Scientists from Columbia University have just located a massive aquifer, an underground lake of sorts, off North America’s East Coast. This aquifer, which spans from New Jersey to Massachusetts, contains about 15,000 square miles-worth of fresh water — enough to mitigate water crises in North America and elsewhere.
Since the 1970s, oil companies have reported finding fresh water while drilling offshore, and more recent surveys prove their reports to be true.
“We knew there was fresh water down there in isolated places, but we did not know the extent or geometry,” said lead author Chloe Gustafson, a PhD candidate at Columbia University’s Lamont-Doherty Earth Observatory. “It could turn out to be an important resource in other parts of the world.”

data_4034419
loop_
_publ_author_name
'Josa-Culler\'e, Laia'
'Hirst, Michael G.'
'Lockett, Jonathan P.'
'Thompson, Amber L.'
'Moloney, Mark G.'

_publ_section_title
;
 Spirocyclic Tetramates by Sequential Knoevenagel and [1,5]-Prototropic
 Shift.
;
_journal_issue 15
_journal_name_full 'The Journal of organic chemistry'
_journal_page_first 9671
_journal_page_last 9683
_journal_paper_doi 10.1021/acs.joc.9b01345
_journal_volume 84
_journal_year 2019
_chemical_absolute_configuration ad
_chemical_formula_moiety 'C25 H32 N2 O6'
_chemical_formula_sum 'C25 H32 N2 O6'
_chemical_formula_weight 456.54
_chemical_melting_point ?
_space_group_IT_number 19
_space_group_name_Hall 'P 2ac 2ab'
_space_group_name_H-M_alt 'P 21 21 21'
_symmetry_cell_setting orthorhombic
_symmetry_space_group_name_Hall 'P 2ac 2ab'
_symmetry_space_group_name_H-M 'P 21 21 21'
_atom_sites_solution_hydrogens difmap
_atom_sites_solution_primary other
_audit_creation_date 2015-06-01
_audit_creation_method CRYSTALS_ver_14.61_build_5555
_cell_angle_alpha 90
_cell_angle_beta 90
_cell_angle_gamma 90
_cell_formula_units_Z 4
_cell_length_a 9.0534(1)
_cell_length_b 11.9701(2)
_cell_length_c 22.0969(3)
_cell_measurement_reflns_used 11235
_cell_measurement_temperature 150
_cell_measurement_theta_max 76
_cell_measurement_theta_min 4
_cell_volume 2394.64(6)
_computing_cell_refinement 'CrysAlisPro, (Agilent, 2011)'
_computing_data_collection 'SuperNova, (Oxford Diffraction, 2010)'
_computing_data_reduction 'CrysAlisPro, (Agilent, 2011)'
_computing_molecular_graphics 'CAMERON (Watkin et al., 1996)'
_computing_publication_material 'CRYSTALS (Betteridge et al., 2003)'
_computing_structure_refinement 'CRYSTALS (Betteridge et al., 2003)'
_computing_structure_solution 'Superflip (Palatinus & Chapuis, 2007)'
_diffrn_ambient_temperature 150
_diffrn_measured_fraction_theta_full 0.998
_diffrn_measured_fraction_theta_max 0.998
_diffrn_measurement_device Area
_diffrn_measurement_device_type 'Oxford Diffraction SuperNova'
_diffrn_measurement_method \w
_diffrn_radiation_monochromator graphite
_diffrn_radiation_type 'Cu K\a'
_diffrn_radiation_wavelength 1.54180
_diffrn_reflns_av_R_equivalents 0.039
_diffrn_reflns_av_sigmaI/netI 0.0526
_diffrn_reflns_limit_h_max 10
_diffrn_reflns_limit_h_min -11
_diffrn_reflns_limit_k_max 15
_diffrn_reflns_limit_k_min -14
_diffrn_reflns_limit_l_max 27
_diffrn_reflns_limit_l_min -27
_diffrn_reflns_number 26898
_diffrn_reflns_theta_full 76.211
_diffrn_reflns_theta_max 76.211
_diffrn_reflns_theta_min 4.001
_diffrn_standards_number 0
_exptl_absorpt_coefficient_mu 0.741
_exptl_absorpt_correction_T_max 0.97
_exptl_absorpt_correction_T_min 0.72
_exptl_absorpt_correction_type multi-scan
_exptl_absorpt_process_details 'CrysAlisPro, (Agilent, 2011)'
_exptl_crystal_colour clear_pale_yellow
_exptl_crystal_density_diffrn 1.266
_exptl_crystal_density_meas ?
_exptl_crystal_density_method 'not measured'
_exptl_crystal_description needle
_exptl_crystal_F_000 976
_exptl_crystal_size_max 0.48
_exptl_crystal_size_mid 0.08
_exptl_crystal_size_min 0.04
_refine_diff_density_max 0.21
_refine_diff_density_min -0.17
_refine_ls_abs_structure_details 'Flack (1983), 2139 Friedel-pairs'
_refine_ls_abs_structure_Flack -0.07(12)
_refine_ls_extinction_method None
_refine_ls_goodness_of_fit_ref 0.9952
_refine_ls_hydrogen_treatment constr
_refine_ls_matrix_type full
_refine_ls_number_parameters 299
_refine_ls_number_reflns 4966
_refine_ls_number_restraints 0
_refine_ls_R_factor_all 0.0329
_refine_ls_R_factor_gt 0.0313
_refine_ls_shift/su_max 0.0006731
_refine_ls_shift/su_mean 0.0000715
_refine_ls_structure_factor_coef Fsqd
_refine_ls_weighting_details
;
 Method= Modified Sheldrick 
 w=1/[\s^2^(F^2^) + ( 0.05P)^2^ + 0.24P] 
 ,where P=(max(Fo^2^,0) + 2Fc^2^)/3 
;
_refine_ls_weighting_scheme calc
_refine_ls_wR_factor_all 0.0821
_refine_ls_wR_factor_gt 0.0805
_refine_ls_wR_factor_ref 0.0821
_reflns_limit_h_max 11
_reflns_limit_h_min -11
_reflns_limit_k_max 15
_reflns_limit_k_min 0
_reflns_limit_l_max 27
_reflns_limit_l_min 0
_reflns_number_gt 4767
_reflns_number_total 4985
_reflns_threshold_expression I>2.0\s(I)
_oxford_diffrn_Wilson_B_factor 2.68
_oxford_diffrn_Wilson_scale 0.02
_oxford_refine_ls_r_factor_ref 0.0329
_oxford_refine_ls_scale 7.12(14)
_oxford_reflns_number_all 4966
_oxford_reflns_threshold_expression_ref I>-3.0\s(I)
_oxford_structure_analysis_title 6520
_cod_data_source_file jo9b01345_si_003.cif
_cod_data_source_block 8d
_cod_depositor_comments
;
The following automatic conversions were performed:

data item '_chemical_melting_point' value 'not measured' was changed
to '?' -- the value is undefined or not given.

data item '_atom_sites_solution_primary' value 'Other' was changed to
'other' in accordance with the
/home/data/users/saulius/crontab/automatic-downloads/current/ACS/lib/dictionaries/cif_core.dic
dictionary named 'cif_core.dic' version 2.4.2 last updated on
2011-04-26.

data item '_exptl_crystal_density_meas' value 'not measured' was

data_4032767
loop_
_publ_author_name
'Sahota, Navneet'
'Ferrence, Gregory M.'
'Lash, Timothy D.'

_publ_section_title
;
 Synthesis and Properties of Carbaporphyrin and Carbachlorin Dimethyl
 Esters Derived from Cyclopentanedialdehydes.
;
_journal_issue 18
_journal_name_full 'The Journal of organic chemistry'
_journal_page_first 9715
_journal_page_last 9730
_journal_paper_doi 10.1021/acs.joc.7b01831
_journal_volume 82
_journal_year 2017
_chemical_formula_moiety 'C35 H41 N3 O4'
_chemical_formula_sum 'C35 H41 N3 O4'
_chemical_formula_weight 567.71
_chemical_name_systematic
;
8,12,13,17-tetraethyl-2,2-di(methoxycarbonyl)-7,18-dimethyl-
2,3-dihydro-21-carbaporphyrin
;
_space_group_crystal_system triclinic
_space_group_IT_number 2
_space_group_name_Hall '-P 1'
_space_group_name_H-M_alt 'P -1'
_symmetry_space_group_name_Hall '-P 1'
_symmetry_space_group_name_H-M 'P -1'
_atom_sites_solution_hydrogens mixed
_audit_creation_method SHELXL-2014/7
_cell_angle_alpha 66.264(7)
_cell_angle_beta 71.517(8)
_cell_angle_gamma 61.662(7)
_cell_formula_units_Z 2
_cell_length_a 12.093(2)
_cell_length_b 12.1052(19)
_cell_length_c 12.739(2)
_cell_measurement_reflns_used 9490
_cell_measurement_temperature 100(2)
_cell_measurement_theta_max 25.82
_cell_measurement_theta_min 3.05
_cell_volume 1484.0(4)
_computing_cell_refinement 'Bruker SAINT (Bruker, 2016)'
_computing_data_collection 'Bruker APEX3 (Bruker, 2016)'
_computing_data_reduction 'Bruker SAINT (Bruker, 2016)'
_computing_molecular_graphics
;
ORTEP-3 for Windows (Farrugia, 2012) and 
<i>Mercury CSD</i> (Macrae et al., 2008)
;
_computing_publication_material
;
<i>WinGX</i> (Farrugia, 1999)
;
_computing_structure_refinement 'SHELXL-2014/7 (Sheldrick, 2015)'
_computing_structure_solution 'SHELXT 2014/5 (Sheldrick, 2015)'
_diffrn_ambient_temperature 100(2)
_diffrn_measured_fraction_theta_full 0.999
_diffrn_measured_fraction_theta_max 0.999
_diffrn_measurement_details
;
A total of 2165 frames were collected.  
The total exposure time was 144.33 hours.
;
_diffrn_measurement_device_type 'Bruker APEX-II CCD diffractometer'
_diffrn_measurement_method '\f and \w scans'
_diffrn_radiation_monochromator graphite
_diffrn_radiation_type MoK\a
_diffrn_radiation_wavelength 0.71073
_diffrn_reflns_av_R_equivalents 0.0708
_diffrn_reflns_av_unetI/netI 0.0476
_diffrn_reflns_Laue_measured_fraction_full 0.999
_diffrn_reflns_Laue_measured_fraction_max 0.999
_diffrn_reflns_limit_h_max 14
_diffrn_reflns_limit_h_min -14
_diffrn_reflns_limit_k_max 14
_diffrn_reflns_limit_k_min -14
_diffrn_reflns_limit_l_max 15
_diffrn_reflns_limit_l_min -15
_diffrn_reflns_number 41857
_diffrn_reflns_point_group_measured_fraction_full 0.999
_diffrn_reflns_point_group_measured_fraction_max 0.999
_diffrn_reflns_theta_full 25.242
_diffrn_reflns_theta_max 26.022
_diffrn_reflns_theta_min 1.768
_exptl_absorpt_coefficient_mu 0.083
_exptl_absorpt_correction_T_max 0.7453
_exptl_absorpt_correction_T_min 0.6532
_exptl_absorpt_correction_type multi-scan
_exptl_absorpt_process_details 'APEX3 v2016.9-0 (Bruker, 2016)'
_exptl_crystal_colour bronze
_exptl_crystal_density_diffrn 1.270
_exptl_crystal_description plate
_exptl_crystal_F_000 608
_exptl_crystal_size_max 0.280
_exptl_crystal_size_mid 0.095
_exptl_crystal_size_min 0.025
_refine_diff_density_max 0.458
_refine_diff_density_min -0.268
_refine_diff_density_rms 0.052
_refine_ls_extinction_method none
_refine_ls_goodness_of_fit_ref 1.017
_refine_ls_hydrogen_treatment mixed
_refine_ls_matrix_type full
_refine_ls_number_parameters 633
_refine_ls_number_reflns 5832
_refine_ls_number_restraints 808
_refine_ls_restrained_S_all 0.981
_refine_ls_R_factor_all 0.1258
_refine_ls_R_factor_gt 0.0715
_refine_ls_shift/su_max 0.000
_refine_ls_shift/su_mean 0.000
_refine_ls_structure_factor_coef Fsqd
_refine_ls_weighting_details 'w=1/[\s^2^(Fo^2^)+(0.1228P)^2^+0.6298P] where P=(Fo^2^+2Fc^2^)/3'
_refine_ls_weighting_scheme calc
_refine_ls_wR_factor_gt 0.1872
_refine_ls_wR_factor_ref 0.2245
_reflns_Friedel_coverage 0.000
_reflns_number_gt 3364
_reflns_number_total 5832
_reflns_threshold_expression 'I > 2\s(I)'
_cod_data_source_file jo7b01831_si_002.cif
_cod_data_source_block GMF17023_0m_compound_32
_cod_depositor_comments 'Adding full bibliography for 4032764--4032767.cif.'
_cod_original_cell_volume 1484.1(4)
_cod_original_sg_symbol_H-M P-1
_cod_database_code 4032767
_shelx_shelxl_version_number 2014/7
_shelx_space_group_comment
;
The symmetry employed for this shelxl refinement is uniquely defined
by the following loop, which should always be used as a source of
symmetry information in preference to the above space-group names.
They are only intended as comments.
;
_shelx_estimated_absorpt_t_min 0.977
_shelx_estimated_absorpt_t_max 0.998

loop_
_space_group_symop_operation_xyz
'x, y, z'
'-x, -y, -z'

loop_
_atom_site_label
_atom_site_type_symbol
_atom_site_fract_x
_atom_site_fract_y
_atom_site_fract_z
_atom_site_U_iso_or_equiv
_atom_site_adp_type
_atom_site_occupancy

The team of researchers used an electromagnetic wave machine dropped to the ocean floor to measure the size of the aquifer. They were able to measure the presence of fresh water based on conductivity — the lower the conductivity, the lower the salt content in the water, and therefore, the more fresh water present.
The research team believes that the fresh water was trapped under the ocean floor about 15,000 to 20,000 years ago, most likely when the sea level was much lower. Rainwater, glacial melt off, and river water accumulated and was ultimately trapped under sediment that flooded into the region as sea levels rose.
Furthermore, the aquifer expanded due to water runoff from the land that was pushed out to sea and absorbed into the aquifer via vacillating tides.
The researchers will now brainstorm how this freshwater aquifer could be put to good use in the future.
This discovery is published in Scientific Reports.
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